My first ancestors from the Halifax area were Thomas Sheard of Ovenden, who made his fortune as a woolman in the 16th century and founded a dynasty of Sheards in West Yorkshire through his four sons…and the Hemingways of the Walterclough, Southowram, who also headed a family of cloth makers in the 1500s and who spread out from Halifax to Dewsbury and beyond…and were still making cloth in the 20th century.

History Notes

Halifax did not exist at the time of the Domesday Book. The town’s name was first recorded in about 1091 as Halyfax, from the Old English  halh-gefeaxe, meaning “area of coarse grass in the nook of land”.

In its formation as a parish, the Earl de Warren allowed eight berewicks to be detached from the parish of Dewsbury. A berewick was a portion of farmland that belonged to a medieval manor and was reserved for the lord’s own use. The Earl de Lacy allowed North and South Owram, including Shelf, Hipperholme and Elland, to be separated from the parish of Morley, the only other settlement with a Saxon Church in the area, in addition to Dewsbury. Together these lands formed the new parish of Halifax. The Lacy portions were described as “waste”, having suffered at the hands of King William I in his harrying of the north. The Warren portion was under cultivation, having escaped, or recovered from, the ravages of that time. The small townships making up early Halifax parish increased to 23 in number, by growth and subdivision. (History of Halifax; John Crabtree; 1836).

By the late 13th Century, Halifax had become the centre of a large parish, extending from Brighouse to Heptonstall. It was destined to become one of the most important centres for woollen cloth production over the next centuries and was to become the third most prosperous woollen manufacturing town in Britain.

Halifax, from Penny Magazine March 15th 1834

HALIFAX, a parish and market town, municipal and parliamentary borough, in the wapentake of Morley, West Riding county York, 7 miles S.W. of Bradford, 16¼, from Leeds, and 194 N.N.W. of London by road, and 203 by rail. It has stations on the Lancashire and Yorkshire, and on the Leeds, Bradford, and Halifax Junction lines, thus communicating with the Great Northern, London and North Western, and Midland railways. The town is situated on the river Hebble, a tributary to the river Calder, and has a canal connected with the Aire and Calder navigation, which, together with the Rochdale canal, affords great facilities of water communication with most of the important manufacturing towns in the north.

Geographical and Historical information from the year 1868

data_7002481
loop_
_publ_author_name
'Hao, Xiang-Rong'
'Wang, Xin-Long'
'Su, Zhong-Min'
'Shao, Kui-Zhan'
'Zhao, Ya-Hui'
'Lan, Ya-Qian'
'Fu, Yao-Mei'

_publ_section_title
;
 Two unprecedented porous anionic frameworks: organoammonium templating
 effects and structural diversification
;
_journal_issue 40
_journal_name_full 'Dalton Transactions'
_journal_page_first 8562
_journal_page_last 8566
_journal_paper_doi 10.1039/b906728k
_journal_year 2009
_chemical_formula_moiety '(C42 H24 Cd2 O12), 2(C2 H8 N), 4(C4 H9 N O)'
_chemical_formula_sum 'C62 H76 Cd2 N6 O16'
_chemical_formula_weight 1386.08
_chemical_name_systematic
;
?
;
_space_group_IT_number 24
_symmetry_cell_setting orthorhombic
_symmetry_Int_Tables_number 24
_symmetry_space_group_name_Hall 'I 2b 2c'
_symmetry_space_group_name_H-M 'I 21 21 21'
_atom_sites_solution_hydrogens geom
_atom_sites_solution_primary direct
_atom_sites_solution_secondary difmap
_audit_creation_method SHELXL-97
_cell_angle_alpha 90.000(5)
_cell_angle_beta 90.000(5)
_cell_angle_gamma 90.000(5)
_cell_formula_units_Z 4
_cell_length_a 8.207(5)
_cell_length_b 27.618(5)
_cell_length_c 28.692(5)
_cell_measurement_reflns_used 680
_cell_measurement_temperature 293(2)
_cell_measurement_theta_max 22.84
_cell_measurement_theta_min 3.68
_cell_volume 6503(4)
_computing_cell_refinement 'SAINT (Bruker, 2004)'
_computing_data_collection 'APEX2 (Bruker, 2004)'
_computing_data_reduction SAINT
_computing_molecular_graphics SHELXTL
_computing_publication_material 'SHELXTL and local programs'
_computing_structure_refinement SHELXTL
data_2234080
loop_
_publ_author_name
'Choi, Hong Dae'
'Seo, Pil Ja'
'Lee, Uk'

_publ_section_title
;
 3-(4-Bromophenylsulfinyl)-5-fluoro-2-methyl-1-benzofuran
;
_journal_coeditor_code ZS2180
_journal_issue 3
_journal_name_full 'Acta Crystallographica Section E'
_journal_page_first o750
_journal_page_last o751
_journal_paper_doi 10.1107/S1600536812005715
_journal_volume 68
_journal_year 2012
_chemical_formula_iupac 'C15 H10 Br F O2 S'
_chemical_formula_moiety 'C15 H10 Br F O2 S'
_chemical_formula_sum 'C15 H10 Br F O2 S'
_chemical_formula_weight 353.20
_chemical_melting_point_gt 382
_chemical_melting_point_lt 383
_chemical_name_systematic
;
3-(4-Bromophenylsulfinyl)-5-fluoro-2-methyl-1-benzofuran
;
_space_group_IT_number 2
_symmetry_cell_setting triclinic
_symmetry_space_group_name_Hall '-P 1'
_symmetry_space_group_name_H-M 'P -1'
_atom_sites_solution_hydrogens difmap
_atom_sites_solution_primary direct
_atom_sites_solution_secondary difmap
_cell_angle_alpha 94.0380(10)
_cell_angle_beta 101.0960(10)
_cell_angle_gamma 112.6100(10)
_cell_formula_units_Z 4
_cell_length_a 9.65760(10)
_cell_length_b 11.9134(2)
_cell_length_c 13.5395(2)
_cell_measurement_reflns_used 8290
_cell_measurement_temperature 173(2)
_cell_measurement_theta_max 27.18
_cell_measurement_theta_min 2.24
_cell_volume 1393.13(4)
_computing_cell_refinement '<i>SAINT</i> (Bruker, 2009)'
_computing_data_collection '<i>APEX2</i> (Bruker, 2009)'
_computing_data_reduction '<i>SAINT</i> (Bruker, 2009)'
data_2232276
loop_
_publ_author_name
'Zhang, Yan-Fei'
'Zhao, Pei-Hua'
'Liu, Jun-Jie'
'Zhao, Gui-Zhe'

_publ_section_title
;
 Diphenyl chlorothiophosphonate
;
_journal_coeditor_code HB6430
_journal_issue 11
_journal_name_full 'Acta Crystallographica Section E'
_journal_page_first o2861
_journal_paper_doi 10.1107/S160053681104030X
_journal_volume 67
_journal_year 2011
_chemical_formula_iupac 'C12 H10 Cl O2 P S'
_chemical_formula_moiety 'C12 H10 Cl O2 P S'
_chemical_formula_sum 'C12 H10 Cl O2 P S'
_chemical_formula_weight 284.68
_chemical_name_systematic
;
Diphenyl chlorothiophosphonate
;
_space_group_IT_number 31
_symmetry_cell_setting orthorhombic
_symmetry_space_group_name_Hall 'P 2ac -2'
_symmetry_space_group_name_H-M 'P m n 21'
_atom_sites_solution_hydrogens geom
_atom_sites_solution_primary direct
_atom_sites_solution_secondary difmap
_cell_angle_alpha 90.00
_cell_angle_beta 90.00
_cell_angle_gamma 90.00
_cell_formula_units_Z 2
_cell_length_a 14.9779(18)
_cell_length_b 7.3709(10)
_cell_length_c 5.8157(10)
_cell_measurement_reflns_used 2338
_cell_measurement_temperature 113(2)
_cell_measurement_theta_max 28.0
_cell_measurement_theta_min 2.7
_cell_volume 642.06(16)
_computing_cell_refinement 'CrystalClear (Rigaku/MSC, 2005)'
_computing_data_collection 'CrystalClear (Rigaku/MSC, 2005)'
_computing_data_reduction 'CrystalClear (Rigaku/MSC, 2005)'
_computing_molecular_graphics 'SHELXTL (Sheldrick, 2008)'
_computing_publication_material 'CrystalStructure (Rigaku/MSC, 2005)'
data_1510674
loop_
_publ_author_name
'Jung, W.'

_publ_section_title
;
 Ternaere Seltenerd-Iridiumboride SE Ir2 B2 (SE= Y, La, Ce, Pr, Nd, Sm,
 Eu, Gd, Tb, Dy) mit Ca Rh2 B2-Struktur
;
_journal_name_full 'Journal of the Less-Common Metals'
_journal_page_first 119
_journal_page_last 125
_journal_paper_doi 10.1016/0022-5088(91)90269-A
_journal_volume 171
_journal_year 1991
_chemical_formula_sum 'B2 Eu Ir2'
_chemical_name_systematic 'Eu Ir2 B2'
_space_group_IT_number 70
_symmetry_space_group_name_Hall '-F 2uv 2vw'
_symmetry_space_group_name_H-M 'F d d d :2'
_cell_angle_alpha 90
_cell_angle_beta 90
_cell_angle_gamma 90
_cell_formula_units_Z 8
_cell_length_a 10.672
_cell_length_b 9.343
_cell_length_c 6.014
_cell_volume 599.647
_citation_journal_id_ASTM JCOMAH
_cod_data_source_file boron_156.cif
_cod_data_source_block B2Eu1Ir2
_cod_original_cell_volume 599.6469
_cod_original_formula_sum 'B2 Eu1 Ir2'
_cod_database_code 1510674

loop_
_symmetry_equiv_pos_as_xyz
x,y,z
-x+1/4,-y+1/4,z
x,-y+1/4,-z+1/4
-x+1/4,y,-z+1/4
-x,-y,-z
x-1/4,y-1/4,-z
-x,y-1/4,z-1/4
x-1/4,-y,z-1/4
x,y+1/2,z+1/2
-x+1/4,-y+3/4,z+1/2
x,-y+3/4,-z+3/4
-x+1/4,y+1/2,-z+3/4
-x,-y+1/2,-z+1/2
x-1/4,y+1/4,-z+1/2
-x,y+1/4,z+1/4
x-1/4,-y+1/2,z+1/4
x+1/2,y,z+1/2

Large quantities of soft water were needed to make and finish woollen cloth and Calderdale towns around Halifax were ideal for this purpose. The water from rivers also powered waterwheels to run textile machinery as the woollen industry moved from domestic premises to mills. One of the first fulling mills in the country was built in the 1290s at a village which became known as Sowerby Bridge, just outside Halifax. 

Calderdale weavers specialised in Kersey cloth, a kind of coarse woollen cloth that was an important component of the textile trade in Medieval England. It was used to make coats and jackets and was always in high demand. By 1475, the Calderdale region had become the largest producer and exporter of Kersey cloth in England. 

By 1500, Halifax cloth was widely exported to Europe and beyond. The Fellowship of Merchant Adventurers and the Eastland Company exported the woollen cloth and they were members of a merchant company. The first cloth hall was built at Hall End.

There is nothing so admirable in this town of Halifax as the industrie of the inhabitants who, not withstanding an unprofitable and barraine soil, have so flourished by the cloth trade that they greatly enrich their own estates and winne praise from all their neighbours.

Camden Britannica 1586

Halifax Houses

Broadlay Hall, Halifax

In the fifteen century, Halifax is said to have had only 15 houses. Local clothiers prospered in the 15th and 16th centuries, by combining their farming with cloth making. As these men became wealthier “Yoemen”, they began to build houses that reflected their worth. A style of house began to emerge in the district, to become known as “Halifax Houses”.

The Halifax houses had a “housebody” which was open from ground to roof and, at the sides, they built aisles for extra width and to show off their wealth. Aisles also allowed the owner to create ground floor rooms with chambers above. A clothier might set up looms or store wool and pieces ready for market in the side aisles. Halifax houses typically had long mullioned windows and were built of dressed stone…sometimes they added a double-storey porch.